David and Scotty and a few of the other men set out to climb to the top, accompanied as always by Father Li and a bevy of disgruntled mandarins. The steps were so steep, the back of David’s legs were soon aching. Panting and laughing, they scrambled at last to the highest watchtower. It had the most extraordinary view across steep mountains and valleys, the stone wall scaling the peaks as far as the eye could see.
It was no wonder the wall was called the Stone Dragon, he thought. One could almost imagine it had once flown the skies and now only slept, waiting to be awoken again.
David stood as long as he was permitted, watching the shadow of the Great Wall stretch long. At last, his arms tugged on by three or four different mandarins, he allowed himself to be hustled back down the rough, uneven steps. As he left the wall, he bent and picked up a fragment of broken stone and put it in his pocket.
The British embassy crossed the wall on their way to the emperor’s summer palace, high in the mountains of what is now Inner Mongolia. It took them several weeks of travel on horseback and in palanquins; we drove it in a day.
It was much colder up in the mountains, and we were the only Westerners. As always, my tall blue-eyed son attracted a great deal of attention. Everyone wanted to take selfies with him, and he had to bent down low to try and match their considerably shorter height. Children threw firecrackers at our feet, filling the air with acrid smoke and the street with scraps of red paper that blew about in the icy wind. No-one spoke English, and none of the restaurants had English menus, so choosing what to eat was a challenge. And there was no wifi, so we could not use Google Translate. The supermarkets were filled with tanks of live fish and lobsters and baskets of strange-looking fruit, but we could not find milk anywhere (let alone gin and tonic). It was confronting, bewildering and wonderfully outlandish to our Western eyes, and made me understand what a cultural clash it must have been in 1792, when Lord Macartney first arrived here, against the emperor’s will.
At that time in China, the emperor was meant to be greeted by the grand kowtow, which involved dropping to one’s knees and banging your forehead to the ground nine times. Lord Macartney was determined not to demean himself so, and so declared he would offer the emperor the same reverence he offered his own king. This caused much consternation among the Chinese courtiers, and ultimately led to the failure of the embassy. This is how I describe the scene in The Blue Rose:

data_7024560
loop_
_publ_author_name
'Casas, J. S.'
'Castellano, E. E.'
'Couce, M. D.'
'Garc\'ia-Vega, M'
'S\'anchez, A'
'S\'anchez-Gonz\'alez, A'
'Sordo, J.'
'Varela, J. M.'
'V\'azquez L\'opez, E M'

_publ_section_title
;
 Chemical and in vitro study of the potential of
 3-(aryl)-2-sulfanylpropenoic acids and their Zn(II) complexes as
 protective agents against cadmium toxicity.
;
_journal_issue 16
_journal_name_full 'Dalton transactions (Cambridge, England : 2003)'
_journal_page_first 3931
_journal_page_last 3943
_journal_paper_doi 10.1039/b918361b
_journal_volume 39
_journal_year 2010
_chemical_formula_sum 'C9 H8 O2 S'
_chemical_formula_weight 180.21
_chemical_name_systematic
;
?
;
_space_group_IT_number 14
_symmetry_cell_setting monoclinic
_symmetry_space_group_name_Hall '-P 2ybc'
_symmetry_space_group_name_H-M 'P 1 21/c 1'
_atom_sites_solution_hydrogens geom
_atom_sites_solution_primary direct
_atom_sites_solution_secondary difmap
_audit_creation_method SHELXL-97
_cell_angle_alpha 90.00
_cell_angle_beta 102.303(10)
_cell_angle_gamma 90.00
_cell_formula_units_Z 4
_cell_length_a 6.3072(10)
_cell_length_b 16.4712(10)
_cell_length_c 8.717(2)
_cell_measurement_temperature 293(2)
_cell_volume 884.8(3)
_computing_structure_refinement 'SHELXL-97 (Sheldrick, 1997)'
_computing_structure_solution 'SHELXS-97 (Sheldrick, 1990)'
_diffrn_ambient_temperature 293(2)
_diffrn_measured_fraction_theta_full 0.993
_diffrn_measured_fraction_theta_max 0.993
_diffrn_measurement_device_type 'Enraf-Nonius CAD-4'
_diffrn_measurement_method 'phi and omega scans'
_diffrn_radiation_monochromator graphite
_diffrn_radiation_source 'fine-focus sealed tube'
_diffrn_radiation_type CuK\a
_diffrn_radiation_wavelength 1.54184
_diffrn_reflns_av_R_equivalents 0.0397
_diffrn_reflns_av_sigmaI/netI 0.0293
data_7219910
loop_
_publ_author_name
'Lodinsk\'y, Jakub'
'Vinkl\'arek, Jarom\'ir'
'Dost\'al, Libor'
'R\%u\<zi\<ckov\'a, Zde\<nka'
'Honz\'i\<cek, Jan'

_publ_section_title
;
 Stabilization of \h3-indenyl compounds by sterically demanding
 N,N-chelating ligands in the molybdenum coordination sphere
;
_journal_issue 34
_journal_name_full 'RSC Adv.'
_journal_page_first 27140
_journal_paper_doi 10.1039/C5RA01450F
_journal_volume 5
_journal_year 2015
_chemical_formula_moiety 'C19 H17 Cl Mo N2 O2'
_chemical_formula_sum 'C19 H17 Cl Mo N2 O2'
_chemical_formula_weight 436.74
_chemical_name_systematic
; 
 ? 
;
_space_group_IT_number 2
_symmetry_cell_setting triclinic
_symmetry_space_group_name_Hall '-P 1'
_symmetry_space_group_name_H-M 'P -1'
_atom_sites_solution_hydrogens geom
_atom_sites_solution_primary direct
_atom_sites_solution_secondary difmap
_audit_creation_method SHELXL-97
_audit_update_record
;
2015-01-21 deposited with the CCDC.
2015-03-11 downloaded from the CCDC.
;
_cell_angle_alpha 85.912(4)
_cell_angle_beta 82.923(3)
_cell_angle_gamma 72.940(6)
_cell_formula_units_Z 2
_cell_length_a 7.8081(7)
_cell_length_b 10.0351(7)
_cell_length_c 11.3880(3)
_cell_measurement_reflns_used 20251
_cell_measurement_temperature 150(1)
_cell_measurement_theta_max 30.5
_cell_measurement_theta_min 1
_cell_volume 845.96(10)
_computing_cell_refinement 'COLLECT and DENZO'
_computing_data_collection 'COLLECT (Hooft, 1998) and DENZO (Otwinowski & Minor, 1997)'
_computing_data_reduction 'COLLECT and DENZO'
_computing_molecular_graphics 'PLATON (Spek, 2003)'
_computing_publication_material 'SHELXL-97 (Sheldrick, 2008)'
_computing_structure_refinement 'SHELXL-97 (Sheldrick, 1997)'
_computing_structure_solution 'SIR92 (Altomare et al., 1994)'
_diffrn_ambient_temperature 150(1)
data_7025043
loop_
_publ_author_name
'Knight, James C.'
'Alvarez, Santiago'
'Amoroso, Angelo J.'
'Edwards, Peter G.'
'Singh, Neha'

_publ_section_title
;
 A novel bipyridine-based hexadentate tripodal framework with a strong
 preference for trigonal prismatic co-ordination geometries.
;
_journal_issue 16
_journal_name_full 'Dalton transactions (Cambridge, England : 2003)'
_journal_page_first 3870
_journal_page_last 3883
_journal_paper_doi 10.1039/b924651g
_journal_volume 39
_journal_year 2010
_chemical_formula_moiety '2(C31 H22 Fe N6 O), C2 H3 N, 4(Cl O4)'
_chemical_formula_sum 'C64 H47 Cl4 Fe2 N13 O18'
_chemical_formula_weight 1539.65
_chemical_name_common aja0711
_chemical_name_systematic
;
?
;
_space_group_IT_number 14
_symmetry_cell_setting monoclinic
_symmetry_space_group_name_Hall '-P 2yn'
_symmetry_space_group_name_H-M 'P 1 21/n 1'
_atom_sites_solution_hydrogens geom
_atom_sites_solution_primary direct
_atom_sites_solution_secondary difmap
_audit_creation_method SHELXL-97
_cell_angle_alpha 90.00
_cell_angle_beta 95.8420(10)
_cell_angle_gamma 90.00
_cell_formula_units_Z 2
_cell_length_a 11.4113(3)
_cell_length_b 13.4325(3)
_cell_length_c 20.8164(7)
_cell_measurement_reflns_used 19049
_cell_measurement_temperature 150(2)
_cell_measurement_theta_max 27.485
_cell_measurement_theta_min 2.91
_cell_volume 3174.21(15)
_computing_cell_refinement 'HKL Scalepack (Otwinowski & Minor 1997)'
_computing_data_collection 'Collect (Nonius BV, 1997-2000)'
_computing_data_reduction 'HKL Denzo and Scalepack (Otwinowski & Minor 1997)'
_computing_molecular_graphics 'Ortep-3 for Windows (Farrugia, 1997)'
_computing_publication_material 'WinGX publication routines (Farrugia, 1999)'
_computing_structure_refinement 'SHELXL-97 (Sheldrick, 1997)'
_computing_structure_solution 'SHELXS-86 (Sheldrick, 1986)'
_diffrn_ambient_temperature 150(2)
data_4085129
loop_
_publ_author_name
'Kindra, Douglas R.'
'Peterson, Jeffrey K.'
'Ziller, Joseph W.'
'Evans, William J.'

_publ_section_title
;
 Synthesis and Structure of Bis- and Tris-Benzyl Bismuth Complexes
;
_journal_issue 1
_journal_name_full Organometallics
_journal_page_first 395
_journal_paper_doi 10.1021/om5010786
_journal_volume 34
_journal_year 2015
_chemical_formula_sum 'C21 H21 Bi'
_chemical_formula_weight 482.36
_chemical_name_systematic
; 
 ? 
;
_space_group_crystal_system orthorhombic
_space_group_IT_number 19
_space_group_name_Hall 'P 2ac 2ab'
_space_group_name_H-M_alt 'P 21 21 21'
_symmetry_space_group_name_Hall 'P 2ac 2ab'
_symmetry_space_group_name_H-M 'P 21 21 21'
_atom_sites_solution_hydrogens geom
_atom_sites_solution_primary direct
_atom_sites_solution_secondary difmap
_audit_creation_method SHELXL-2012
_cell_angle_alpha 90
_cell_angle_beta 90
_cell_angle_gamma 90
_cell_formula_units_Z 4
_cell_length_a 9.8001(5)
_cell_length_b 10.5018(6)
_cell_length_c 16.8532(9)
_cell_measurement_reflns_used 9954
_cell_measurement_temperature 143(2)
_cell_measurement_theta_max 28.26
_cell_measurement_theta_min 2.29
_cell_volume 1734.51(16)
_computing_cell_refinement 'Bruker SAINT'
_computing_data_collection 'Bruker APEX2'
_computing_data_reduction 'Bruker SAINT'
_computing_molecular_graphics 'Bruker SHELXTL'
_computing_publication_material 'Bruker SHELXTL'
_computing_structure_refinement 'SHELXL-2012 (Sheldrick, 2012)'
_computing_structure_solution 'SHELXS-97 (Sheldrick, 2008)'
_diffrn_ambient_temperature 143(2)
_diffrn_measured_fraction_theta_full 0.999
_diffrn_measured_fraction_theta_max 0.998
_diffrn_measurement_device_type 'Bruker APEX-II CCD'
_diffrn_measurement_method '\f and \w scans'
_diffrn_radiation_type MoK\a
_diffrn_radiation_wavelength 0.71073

On the tenth day of the eighth lunar month in the fifty-eighth year of his rule, the Great Emperor and Son of Heaven, Kien Long, at last permitted the English ambassador and his entourage to appear before the celestial court.
They were roused at three o’clock in the morning and hurried through pitch darkness, only the occasional paper lantern showing the way. For an hour they stumbled through the mist-wreathed night, in irrecoverable confusion, like children playing blindman’s bluff. Then they were left to wait in the cold and dark for hours, stamping their feet and blowing into their hands, muttering testily to each other.
At dawn, a long procession of minor nobles and court officials rode in upon horses, their rank expressed in the embroidered panels upon their robes and the tiers of the jewelled finials upon their hats. They were accompanied by standard-bearers holding aloft long silken banners, and guards dressed in heavy cream jackets studded with brass rivets and conical helmets with a thick tassel of red-dyed horsetail.
Then the emperor was carried into view, seated in a gilded chair borne by sixteen men. He was thin, a little hunched, with smooth ageless skin and dark inscrutable eyes. He wore a loose robe of yellow silk embroidered with five-clawed dragons and stylised clouds, mountains and waves. On his head was a black velvet cap decorated with pearls and peacock feathers. A servant held a long-handled parasol above his head, while musicians playing their strange instruments followed behind. As he came into view, every single man in the crowd dropped to his knees and banged his head to the ground again and again.
With great dignity, Lord Macartney dropped to one knee, removed his hat and bowed his head. David and the other men did the same. The emperor ignored them.
Our trip to China was absolutely fascinating, and helped me visualise the celestial empire of the 1790s so clearly.
And I have managed to cross another adventure off my 50/50 Project!